We observed a strong relationship between depressive symptoms and poor cultural competency in the Doctor Communication – Positive Behaviors domain. Studies examining patient satisfaction or perceptions of providers’ communication quality have also demonstrated associations with depressive symptoms,(17
) including among patients with diabetes.(22
) Medicare beneficiaries with depressive symptoms are significantly more likely to report worse experiences of care in other CAHPS domains as well.(23
) Although there is little research specifically focusing on perceptions of cultural competency among patients with depressive symptoms in the primary care setting, it is plausible that the association we observed between depression and poor cultural competency has multiple mechanisms. First, the manifestations of depression are culturally bound, and therefore providing optimal care to a patient with depression may require a higher level of cultural competency than providing care to a patient with a less culturally bound illness. Second, the perception of poor cultural competence may be a manifestation of the depression itself, i.e. patients with depression are more likely to report all aspects of their care as poor simply because they are depressed. Finally, patients with depression are “often disengaged, unassertive, and poorly informed”,(23
) which may limit providers’ opportunities for establishing rapport or demonstrating the cultural competence of their care. Based on these hypothetical pathways, it seems reasonable that cultural competency training courses for providers practicing in safety-net settings should specifically address the provision of culturally competent care to patients with depression, and the manifestations of depression in diverse populations. Although it may also seem reasonable to target cultural competency efforts to patients with depressive symptoms, such a narrow focus may miss a large number of patients experiencing less culturally competent care. Finally, improving treatment of depression may change patients’ perceptions of the cultural competence of their care. However, we are aware of no studies which specifically test the effects of these kinds of interventions on patient perceptions of cultural competence.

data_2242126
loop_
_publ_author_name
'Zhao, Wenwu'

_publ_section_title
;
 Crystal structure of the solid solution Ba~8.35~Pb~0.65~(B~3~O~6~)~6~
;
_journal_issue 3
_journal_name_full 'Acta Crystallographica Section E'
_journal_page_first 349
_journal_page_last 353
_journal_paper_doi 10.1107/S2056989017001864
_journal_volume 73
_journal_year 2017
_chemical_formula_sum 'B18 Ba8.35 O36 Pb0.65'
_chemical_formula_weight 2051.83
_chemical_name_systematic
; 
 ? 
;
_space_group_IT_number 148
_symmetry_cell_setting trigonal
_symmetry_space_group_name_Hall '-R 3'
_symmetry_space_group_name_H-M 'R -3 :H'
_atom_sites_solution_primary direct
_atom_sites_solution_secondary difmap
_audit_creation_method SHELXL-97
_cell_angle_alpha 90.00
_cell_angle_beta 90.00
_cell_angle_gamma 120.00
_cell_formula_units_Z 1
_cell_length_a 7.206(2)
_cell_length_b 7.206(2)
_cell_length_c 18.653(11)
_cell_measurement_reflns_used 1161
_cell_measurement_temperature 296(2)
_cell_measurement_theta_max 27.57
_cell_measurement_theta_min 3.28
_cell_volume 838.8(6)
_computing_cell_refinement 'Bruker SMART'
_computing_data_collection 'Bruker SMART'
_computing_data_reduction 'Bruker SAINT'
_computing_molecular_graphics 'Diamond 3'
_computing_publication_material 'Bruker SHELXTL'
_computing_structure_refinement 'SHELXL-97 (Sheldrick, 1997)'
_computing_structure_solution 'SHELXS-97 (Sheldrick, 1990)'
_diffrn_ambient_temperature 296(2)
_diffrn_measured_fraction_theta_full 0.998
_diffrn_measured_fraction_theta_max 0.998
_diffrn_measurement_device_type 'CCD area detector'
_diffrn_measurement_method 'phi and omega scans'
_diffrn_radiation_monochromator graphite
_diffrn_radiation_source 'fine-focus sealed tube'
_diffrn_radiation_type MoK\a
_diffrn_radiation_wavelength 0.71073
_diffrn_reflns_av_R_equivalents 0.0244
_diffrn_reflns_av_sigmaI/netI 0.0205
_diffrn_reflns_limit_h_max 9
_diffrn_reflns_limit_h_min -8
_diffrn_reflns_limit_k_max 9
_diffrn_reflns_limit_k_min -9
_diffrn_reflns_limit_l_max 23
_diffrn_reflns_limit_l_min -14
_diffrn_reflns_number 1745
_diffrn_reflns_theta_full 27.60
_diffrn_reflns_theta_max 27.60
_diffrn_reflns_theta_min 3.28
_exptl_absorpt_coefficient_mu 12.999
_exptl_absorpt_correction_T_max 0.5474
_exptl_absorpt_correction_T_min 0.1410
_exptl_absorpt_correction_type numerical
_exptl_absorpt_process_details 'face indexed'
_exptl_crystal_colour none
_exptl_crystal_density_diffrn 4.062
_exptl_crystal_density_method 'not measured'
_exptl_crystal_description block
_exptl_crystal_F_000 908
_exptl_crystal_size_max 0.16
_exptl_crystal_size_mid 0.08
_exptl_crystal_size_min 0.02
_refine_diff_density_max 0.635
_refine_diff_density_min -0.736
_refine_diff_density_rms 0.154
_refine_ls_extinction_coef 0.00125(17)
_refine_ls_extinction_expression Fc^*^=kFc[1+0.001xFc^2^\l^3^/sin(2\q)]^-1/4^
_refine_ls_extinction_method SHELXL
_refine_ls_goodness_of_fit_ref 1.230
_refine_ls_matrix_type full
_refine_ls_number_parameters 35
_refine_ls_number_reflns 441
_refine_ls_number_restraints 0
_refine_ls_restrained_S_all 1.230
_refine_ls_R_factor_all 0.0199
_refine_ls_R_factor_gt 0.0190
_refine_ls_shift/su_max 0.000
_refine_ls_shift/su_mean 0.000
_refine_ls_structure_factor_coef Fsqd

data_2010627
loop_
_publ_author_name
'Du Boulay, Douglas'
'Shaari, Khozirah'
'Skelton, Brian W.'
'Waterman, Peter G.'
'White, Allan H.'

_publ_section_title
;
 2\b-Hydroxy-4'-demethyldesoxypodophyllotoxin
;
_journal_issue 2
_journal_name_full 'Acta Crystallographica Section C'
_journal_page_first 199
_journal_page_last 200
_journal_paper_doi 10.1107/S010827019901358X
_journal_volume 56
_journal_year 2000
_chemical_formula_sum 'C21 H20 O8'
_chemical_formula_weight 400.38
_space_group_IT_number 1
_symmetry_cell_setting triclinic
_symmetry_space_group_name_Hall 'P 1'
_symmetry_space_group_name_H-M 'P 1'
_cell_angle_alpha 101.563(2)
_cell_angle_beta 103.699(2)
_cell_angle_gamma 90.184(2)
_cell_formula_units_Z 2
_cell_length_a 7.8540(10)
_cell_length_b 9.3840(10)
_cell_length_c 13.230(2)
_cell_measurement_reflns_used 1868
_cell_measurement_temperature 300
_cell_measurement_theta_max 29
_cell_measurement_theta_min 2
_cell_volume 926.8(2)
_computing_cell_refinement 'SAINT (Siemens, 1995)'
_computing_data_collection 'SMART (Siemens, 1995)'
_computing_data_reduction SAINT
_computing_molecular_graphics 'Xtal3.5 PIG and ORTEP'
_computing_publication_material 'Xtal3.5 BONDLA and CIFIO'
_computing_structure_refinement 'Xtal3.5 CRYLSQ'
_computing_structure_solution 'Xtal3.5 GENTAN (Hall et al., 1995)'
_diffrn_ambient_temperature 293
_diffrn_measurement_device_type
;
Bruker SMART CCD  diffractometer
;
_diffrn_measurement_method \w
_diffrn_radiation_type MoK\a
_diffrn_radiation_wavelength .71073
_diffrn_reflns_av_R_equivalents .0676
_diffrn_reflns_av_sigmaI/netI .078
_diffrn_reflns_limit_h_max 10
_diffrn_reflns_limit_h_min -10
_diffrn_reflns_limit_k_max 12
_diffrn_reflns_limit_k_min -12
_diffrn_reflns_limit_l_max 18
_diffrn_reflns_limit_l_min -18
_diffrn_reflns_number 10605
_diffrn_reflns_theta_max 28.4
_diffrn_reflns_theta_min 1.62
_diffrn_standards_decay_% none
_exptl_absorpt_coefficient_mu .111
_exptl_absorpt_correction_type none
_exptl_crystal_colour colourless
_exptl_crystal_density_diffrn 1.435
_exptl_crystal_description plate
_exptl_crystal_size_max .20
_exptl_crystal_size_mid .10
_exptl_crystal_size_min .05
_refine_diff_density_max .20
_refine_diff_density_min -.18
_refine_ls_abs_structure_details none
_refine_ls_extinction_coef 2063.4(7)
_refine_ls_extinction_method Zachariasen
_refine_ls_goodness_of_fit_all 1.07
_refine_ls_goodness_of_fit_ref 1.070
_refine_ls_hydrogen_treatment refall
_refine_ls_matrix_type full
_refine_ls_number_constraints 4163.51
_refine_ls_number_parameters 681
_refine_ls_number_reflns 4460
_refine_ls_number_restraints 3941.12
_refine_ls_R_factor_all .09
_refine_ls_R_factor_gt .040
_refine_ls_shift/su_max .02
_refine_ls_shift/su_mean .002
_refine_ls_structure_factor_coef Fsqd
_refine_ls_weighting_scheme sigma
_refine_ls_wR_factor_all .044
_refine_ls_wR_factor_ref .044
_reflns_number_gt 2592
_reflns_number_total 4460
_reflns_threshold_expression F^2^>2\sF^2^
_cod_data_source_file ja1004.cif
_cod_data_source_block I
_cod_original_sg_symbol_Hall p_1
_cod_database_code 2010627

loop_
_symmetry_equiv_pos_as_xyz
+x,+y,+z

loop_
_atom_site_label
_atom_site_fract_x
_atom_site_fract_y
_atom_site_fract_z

Our results have a number of limitations. Health care providers who are more values-motivated may gravitate toward jobs in safety-net settings, as these settings often present the greatest opportunity to interact with patients of diverse cultural backgrounds.(24
) Therefore cultural competence skills of providers in our sample may be higher than cultural competence skills of less highly selected providers. Similarly, practice organization and systems-based health care in the safety-net setting may respond to increased patient diversity with an increased emphasis on providing culturally competent care. Patient perceptions of cultural competence in settings outside the safety-net and large, diverse urban areas may therefore be lower. Patients without diabetes, and particularly those without health conditions that require highly effective and ongoing patient-provider communication, may exhibit different socioeconomic and clinical associations with cultural competence. Finally, we are not able to determine from this data whether perceptions of cultural competency explain any sociodemographic inequalities in health care outcomes.
Although some sociodemographic and clinical sub-groups in the safety-net setting report less culturally competent care, in general differences among groups are inconsistent across various domains of cultural competency. These findings suggest that cultural competency efforts in safety-net settings should be broadly targeted, rather than focusing on specific population subgroups.